The Nebraska Cornhuskers opened up their 2011 campaign like only they can. Despite a 30-plus point victory over their helpless opponents, the University of Tennessee at Chattanooga Mocs, many were left feeling underwhelmed at the way the Huskers won. That queasiness coupled with the undeniably lofty expectations everyone had for Nebraska this year has spilled over into what can best be described as skepticism regarding what’s on the agenda for this Saturday.
For better or worse, the Fresno State Bulldogs are next on the schedule, and they have something to prove coming off of a tough-to-swallow defeat to the Cal Bears. Although they are widely regarded as one of the most mentally tough road teams around, the Bulldogs, perhaps, are the ideal challengers for the Huskers at this point in time.
They haven’t lost the first two games of the year dating all the way back to 2000, they work hard and are no strangers to upsetting squads with championship aspirations. They just good enough to knock some sense into Nebraska and make them have to work hard (unlike Chattanooga) but, not good enough to beat the Huskers if the latter group plays up to their skill level.
In order to beat Fresno State, Nebraska will have to make three major adjustments from last week. So long as the Huskers can fill these gaps from Week 1, they should be in perfect position to walk away with a 2-0 record come end of Saturday.
The offensive line must step up. There are just no ands, ifs or ors about this one – the protection must get better when Fresno State comes to town. Sure, the Huskers have been hit by an unfortunate series of injures and had to make do with what they have. Yes, Tyler Moore, Spencer Long and Andrew Rodriquez are no doubt trying their hardest. However, the stats from the last game told a sad story, and one that is not conducive to the group’s championship plans.
Quarterback Taylor Martinez looked uncomfortable standing in the face of the opposition and passing all game long. Too often, he was forced to take off running and create a play from scratch due to insufficient blocking up front. Granted, he was able to rack up three touchdowns and more yards with his feet than his arm, but that’s not a formula for success. When you take into account that this is a guy who is coming off an injury that robbed him of a lot of athleticism last season, you see why the situation becomes even direr.
Similarly, running back Rex Burkhead simply cannot do anything if he doesn’t get room up front. The one big 52-yard run that he was able to break free for against Chattanooga was largely a result of his own ingenuity, not anything the guys up front did. Which brings us to the next key to success…
The star running back need to demand the ball. This all starts with Burkhead, who many (read: us) picked to be one of the most crucial pieces of the puzzle to the Huskers’ 2011 championship aspirations. It’s absolutely ludicrous that somehow, with a running backs coach at the helm calling plays, Nebraska couldn’t get their guy more than 11 carries for the game. Basically, Burkhead got just as much action in the first game of the year against substandard, second-rate opponents as he did on average as a backup in 2010.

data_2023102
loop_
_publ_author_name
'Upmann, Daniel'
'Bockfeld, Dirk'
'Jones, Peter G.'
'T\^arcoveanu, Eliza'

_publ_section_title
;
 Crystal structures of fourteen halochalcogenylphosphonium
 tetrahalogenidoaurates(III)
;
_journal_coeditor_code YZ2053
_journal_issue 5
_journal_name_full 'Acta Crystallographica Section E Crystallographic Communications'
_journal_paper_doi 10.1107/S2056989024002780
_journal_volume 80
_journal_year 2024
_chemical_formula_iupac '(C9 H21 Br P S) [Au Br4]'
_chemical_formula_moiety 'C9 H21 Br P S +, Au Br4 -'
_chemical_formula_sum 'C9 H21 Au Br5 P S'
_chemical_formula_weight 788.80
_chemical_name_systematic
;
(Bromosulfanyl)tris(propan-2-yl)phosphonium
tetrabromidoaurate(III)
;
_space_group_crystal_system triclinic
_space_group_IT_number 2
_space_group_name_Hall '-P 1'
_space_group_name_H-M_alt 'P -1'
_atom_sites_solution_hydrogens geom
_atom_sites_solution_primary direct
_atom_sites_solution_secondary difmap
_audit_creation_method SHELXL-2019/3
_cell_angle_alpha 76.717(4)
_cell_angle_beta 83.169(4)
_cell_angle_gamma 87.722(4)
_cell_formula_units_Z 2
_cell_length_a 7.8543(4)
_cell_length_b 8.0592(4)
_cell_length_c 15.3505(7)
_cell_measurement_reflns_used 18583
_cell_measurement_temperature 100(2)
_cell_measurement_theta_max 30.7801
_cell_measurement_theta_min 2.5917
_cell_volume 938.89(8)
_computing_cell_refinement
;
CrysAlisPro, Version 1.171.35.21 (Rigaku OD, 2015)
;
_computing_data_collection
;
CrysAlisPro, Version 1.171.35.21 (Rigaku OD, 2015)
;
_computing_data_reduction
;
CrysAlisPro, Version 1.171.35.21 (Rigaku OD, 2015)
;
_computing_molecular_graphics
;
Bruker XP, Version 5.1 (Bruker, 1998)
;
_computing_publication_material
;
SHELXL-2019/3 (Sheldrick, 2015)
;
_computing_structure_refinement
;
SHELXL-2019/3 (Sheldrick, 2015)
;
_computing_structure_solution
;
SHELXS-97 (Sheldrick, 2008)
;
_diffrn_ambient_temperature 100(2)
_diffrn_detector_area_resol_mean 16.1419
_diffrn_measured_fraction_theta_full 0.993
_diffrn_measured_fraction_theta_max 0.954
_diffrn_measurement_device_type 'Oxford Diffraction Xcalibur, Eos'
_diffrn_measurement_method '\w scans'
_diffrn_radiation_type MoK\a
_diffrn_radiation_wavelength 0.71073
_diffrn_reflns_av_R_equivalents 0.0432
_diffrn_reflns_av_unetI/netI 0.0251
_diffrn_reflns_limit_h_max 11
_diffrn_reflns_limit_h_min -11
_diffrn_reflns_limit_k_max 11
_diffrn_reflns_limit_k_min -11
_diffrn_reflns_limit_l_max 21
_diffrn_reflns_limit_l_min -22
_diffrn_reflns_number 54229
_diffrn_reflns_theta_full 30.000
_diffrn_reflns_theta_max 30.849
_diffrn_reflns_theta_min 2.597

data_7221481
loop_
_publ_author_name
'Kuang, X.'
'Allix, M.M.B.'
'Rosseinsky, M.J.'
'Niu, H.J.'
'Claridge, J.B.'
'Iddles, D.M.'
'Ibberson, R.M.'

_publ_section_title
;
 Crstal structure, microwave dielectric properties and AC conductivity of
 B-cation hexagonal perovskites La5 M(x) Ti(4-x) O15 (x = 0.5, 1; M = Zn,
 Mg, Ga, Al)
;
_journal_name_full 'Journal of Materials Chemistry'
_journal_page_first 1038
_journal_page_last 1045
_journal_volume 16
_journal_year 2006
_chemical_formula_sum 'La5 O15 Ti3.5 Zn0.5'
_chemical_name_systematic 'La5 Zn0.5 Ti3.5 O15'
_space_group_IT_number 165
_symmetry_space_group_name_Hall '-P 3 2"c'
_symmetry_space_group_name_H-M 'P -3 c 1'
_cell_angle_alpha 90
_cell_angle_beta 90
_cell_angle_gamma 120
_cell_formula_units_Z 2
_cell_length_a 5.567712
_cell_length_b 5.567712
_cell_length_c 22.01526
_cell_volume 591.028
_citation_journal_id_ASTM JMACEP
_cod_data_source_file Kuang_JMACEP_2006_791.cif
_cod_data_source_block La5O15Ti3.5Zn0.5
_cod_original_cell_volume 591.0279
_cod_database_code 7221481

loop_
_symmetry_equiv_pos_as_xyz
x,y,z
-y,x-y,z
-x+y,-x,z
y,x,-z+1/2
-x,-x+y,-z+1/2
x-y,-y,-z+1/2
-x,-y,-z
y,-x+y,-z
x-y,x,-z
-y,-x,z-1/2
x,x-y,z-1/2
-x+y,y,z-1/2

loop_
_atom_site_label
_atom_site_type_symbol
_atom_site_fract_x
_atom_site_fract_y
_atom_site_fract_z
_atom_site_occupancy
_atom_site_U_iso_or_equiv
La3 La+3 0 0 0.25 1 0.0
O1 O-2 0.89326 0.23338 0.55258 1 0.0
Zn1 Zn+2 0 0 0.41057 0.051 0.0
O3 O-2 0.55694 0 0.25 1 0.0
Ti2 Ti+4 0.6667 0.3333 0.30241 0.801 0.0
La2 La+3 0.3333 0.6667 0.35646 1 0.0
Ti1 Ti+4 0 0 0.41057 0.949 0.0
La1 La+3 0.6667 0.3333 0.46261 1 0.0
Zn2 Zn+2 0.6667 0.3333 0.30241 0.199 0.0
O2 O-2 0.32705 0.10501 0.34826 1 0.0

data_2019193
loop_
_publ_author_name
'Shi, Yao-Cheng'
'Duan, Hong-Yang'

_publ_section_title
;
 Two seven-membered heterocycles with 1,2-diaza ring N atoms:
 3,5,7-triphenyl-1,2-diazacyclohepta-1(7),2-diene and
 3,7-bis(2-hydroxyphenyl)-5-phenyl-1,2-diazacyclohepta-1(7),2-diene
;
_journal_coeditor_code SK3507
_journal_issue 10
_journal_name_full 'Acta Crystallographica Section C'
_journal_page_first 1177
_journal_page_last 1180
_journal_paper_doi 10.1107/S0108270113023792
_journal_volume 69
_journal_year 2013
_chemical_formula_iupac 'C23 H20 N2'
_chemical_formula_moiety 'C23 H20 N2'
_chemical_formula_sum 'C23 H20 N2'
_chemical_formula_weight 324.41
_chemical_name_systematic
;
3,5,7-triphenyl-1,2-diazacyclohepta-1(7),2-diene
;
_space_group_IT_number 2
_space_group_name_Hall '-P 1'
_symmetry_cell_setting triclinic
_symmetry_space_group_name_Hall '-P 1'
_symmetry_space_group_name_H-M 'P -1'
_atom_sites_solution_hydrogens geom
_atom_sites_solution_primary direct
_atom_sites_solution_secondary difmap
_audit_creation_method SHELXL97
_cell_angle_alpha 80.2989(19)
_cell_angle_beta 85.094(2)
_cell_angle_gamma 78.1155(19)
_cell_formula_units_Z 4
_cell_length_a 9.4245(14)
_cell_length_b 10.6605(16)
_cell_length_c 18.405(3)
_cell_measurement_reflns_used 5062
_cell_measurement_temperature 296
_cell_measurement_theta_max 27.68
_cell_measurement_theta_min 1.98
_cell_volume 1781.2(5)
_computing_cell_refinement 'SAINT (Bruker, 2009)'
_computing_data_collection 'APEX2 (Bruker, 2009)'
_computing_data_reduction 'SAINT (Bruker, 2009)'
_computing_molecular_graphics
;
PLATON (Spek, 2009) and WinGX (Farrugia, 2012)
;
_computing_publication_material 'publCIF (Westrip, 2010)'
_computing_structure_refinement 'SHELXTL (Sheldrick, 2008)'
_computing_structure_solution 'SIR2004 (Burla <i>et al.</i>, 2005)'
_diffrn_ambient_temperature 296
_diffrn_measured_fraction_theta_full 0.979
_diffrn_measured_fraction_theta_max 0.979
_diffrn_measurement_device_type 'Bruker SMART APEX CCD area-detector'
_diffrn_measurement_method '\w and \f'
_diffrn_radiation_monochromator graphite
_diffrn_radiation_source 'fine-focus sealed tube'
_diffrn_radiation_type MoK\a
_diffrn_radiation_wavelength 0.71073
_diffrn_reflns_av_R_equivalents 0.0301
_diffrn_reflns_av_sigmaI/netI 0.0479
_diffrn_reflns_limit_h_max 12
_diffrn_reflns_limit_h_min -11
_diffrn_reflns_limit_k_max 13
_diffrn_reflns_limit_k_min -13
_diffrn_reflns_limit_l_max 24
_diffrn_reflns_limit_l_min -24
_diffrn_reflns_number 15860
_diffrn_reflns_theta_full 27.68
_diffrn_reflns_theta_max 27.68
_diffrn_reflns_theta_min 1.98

Now, to be fair, the offensive line isn’t giving the guy much to work with. They created very little room for him to run and, as a result, Burkhead’s efficiency was sliced in half. Keep in mind, as a backup he averaged over four yards per carry. In 2011, as a starter, if you take away that one breakaway 52-yard dash – he barely averaged over two yards per rush against Chattanooga.
Of course, despite the inadequate blocking from up front, maybe Burkhead would have a little more success if he got a little help from another valuable skill position.
The quarterback has to take the reins. Martinez looked dazzling at certain points of Saturday’s game. He’s an undeniably magnificent athlete and now that he’s finally healthy, he’s showcasing just how much of dual threat he truly is. Despite all of the noted problems from the game versus Chattanooga, somehow, Martinez consistently found ways to create something out of nothing to the tune of 3 touchdowns on the ground.
On the ground.
Unfortunately, Martinez is doing neither himself nor his team any favors by constantly resorting to the run. A lack of fluidity in the passing attack was obvious to anyone who watched the game, but what really pounded the message home was the fact that sophomore Quincy Enunwa was somehow the team’s leading receiver with only 58 yards on four catches. The player who most assumed would be Martinez’s go to guy, meanwhile, Brandon Kinnie, only caught two passes for a grand total of seven yards.
And while it’s true that it’s on the receivers to get open and put themselves in position to catch the ball, the amount of times that Martinez threw behind his guys or out of their line of sight was too frequent for comfort. The air attack needs work, and the longer Martinez goes trying to convince everyone that it’s not a problem, the more he’s setting himself up for disappointment. Sure, ultimately the Huskers converted on half of their third downs, but that was against the Mocs defense.
Martinez’s line isn’t giving him a lot to work with, but being the dual threat that he is, he must learn to create time to pass with his feet – not just more and more rushing yards.